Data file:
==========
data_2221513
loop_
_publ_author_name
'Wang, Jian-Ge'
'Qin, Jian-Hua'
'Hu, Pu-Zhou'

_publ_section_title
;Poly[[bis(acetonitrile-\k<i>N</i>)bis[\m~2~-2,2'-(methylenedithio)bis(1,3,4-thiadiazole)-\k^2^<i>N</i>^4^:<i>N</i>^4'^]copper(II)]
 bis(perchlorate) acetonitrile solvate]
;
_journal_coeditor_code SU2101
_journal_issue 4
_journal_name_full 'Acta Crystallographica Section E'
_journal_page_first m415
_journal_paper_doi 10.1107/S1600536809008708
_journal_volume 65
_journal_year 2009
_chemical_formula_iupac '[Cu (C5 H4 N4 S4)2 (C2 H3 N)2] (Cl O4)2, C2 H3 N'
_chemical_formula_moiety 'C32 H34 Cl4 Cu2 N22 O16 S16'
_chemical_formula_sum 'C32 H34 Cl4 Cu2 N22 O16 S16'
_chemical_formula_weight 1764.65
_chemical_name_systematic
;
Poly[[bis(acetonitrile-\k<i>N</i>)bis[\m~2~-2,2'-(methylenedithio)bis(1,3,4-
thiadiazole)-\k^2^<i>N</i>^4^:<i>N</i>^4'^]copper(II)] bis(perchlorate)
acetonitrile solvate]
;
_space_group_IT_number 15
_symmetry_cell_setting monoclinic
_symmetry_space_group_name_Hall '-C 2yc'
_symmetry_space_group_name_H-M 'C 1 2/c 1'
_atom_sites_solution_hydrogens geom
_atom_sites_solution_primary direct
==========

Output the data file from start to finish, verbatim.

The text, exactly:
data_2221513
loop_
_publ_author_name
'Wang, Jian-Ge'
'Qin, Jian-Hua'
'Hu, Pu-Zhou'

_publ_section_title
;Poly[[bis(acetonitrile-\k<i>N</i>)bis[\m~2~-2,2'-(methylenedithio)bis(1,3,4-thiadiazole)-\k^2^<i>N</i>^4^:<i>N</i>^4'^]copper(II)]
 bis(perchlorate) acetonitrile solvate]
;
_journal_coeditor_code SU2101
_journal_issue 4
_journal_name_full 'Acta Crystallographica Section E'
_journal_page_first m415
_journal_paper_doi 10.1107/S1600536809008708
_journal_volume 65
_journal_year 2009
_chemical_formula_iupac '[Cu (C5 H4 N4 S4)2 (C2 H3 N)2] (Cl O4)2, C2 H3 N'
_chemical_formula_moiety 'C32 H34 Cl4 Cu2 N22 O16 S16'
_chemical_formula_sum 'C32 H34 Cl4 Cu2 N22 O16 S16'
_chemical_formula_weight 1764.65
_chemical_name_systematic
;
Poly[[bis(acetonitrile-\k<i>N</i>)bis[\m~2~-2,2'-(methylenedithio)bis(1,3,4-
thiadiazole)-\k^2^<i>N</i>^4^:<i>N</i>^4'^]copper(II)] bis(perchlorate)
acetonitrile solvate]
;
_space_group_IT_number 15
_symmetry_cell_setting monoclinic
_symmetry_space_group_name_Hall '-C 2yc'
_symmetry_space_group_name_H-M 'C 1 2/c 1'
_atom_sites_solution_hydrogens geom
_atom_sites_solution_primary direct